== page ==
Scheme: A variety of workshops aimed at homeless people
Funding: Set up and funded by homelessness charity Crisis
Objectives: To provide a safe, fun environment in which homeless people can learn new skills to boost their confidence
"Skylight has put me back in touch with who I really am," says Delroy, a member of Skylight. "When you're on the streets or in a hostel, you have to become a different person - harder and less caring. Skylight has reminded me who I used to be."
Located in a converted warehouse near Liverpool Street in London, Crisis Skylight runs a variety of workshops aimed at homeless people. Homeless people often suffer from low self-esteem or experience isolation and boredom, and Skylight aims to provide a safe, learning atmosphere where they can learn new skills.
The building itself is light and spacious, being in such an attractive environment is in itself a boost for members. Crisis' head office is on the same premises, so staff can interact with people coming to workshops.
Users of the facilities become members free of charge, so the project managers can monitor use and, if possible, keep people up-to-date on new activities they may be interested in. The building has a large art room where members can come and go as they please and a kitchen area for making tea and coffee.
There are a number of studios that are used for workshops, varying from those with therapeutic, confidence-building elements, such as yoga and samba sounds, to more practical skills including PC maintenance and cycle repairing. There are plans to set up a cafe where homeless people will be able to train in catering skills. The project is still in its infancy, having opened in September 2002, and is continuously adding new workshops.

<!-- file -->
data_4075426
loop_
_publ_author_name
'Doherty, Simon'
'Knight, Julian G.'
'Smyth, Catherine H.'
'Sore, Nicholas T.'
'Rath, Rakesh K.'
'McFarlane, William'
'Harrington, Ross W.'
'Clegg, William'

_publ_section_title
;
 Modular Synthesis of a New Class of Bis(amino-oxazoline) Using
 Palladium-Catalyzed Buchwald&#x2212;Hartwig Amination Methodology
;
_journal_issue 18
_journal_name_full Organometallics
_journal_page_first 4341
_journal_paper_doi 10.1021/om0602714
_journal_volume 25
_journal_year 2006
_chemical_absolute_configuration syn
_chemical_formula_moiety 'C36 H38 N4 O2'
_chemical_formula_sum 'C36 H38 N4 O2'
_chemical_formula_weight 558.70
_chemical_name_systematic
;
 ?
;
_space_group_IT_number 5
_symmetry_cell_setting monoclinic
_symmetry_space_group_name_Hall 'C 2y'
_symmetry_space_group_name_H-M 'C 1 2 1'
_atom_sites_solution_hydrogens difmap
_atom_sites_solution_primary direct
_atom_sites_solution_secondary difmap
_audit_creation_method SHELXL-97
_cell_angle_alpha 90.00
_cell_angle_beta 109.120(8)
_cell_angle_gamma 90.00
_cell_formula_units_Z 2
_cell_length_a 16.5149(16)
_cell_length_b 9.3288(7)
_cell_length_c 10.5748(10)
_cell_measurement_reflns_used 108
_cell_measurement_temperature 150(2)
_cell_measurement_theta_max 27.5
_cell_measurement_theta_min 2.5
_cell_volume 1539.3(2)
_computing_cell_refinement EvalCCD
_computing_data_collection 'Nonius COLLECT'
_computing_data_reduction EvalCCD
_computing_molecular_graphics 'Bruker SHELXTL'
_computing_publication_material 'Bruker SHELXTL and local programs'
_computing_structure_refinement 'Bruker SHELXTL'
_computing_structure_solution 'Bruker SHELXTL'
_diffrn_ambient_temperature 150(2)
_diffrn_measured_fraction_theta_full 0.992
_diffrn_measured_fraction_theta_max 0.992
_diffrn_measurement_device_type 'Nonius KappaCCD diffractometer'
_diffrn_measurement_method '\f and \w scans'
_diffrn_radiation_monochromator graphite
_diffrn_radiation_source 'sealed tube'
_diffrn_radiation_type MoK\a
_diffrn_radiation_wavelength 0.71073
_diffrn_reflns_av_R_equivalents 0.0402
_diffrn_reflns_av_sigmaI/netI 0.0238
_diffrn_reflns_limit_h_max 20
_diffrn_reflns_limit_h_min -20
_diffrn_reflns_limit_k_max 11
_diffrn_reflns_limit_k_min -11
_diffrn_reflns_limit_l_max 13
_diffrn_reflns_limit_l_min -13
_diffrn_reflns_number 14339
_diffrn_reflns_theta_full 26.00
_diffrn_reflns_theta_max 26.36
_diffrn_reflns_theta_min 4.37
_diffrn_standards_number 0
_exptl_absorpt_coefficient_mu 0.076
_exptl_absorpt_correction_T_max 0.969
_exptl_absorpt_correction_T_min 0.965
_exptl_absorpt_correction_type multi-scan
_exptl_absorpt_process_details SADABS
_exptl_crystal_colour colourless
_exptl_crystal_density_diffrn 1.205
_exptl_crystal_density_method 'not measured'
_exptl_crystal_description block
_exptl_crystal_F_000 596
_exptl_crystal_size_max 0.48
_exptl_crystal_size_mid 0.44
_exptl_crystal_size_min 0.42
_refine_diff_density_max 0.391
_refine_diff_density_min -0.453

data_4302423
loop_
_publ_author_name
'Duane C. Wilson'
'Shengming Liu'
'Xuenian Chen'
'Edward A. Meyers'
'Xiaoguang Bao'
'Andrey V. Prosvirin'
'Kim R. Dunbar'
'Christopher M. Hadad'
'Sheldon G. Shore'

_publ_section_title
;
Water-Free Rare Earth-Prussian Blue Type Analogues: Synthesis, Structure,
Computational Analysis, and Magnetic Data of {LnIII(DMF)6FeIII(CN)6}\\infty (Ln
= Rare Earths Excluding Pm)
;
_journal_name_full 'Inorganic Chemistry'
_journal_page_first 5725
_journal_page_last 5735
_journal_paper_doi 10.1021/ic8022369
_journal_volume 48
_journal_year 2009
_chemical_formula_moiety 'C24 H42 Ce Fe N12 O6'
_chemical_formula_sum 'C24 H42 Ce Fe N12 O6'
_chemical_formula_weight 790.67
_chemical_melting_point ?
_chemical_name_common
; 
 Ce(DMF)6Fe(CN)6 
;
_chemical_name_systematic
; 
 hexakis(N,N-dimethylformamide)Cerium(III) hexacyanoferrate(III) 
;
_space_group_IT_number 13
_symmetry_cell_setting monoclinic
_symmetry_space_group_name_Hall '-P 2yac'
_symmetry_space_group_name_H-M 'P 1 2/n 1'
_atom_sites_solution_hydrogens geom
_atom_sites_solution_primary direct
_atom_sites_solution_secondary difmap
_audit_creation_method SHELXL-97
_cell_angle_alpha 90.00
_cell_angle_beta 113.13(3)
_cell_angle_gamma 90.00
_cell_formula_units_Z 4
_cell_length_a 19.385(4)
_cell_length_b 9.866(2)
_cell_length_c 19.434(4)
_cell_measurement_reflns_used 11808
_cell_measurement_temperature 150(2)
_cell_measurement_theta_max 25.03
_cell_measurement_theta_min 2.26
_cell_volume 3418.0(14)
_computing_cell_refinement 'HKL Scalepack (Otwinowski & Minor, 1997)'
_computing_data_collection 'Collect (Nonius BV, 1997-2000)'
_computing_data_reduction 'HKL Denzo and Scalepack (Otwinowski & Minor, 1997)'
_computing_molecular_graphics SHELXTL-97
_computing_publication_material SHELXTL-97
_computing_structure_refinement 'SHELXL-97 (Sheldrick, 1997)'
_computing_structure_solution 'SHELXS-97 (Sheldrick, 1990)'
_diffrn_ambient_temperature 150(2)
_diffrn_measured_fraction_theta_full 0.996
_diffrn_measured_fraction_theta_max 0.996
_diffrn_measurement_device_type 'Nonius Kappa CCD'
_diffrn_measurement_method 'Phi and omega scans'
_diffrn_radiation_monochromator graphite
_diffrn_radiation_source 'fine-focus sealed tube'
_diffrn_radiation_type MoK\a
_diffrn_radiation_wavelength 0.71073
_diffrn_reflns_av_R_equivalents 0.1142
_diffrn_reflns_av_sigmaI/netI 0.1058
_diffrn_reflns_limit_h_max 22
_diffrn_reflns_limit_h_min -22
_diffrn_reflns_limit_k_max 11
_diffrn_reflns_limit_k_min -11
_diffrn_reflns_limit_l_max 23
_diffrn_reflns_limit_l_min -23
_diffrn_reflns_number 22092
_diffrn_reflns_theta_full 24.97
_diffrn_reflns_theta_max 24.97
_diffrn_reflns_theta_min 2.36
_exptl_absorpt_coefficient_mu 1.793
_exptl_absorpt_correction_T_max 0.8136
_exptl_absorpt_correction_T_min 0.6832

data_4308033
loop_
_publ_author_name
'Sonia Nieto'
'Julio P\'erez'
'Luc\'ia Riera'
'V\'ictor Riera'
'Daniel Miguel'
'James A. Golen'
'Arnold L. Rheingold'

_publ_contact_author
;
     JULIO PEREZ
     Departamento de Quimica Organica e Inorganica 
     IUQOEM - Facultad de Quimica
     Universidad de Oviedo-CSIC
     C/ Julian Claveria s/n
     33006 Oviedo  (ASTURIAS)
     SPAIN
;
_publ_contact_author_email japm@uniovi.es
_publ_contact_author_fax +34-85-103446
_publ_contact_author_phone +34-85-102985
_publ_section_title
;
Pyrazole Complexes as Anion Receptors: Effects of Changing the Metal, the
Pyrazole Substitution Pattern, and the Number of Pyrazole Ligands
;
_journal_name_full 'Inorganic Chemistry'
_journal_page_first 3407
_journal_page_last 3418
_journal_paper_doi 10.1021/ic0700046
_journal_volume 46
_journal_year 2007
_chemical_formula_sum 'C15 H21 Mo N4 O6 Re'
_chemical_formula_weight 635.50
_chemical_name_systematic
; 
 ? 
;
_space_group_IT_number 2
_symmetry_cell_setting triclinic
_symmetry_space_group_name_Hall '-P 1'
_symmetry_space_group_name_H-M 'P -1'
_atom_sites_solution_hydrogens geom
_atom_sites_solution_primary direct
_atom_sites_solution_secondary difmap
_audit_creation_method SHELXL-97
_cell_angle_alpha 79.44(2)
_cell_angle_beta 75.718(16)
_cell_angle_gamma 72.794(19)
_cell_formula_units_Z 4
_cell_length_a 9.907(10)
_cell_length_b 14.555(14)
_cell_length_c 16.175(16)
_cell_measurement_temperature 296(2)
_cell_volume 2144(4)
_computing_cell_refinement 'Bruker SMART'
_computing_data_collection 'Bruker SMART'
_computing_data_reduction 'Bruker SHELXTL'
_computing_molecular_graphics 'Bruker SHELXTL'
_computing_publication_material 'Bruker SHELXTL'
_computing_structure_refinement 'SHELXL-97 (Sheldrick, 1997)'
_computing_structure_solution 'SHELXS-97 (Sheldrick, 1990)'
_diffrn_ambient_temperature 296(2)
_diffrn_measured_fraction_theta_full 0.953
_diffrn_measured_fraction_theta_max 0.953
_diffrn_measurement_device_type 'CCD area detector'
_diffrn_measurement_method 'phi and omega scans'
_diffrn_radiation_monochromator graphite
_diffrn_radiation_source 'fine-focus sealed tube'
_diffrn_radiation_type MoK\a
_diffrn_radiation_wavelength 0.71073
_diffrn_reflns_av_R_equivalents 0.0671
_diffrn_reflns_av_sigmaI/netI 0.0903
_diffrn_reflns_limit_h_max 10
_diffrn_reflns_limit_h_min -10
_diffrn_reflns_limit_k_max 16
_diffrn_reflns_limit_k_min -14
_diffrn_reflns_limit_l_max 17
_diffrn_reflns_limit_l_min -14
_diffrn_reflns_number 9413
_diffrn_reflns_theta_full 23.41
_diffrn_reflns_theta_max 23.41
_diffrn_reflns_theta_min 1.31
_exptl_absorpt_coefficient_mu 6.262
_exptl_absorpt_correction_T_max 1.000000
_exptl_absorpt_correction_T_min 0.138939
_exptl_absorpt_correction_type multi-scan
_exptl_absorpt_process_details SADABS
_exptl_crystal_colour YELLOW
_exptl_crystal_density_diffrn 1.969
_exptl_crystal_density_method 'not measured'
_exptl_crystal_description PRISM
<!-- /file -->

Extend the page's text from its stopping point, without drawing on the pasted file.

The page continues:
"The classes available at Skylight can change according to homeless people's needs," says Shaks Ghosh, chief executive of Crisis. "Different people are interested in different areas. It's a case of finding that one thing that really switches the lights on for someone, that gives them a sense of purpose and makes them start thinking about the future."
The project is very different from day centres around the country for homeless people. It does not provide housing advice and other support services. But it has a busy, creative atmosphere and avoids the stigma that is attached to many of the traditional services provided for homeless people.
Although the project is aimed at the homeless, including those staying in hostels or recently resettled in their own accommodation, Skylight encourages members of the public to attend so that homeless people can mix with a wider group.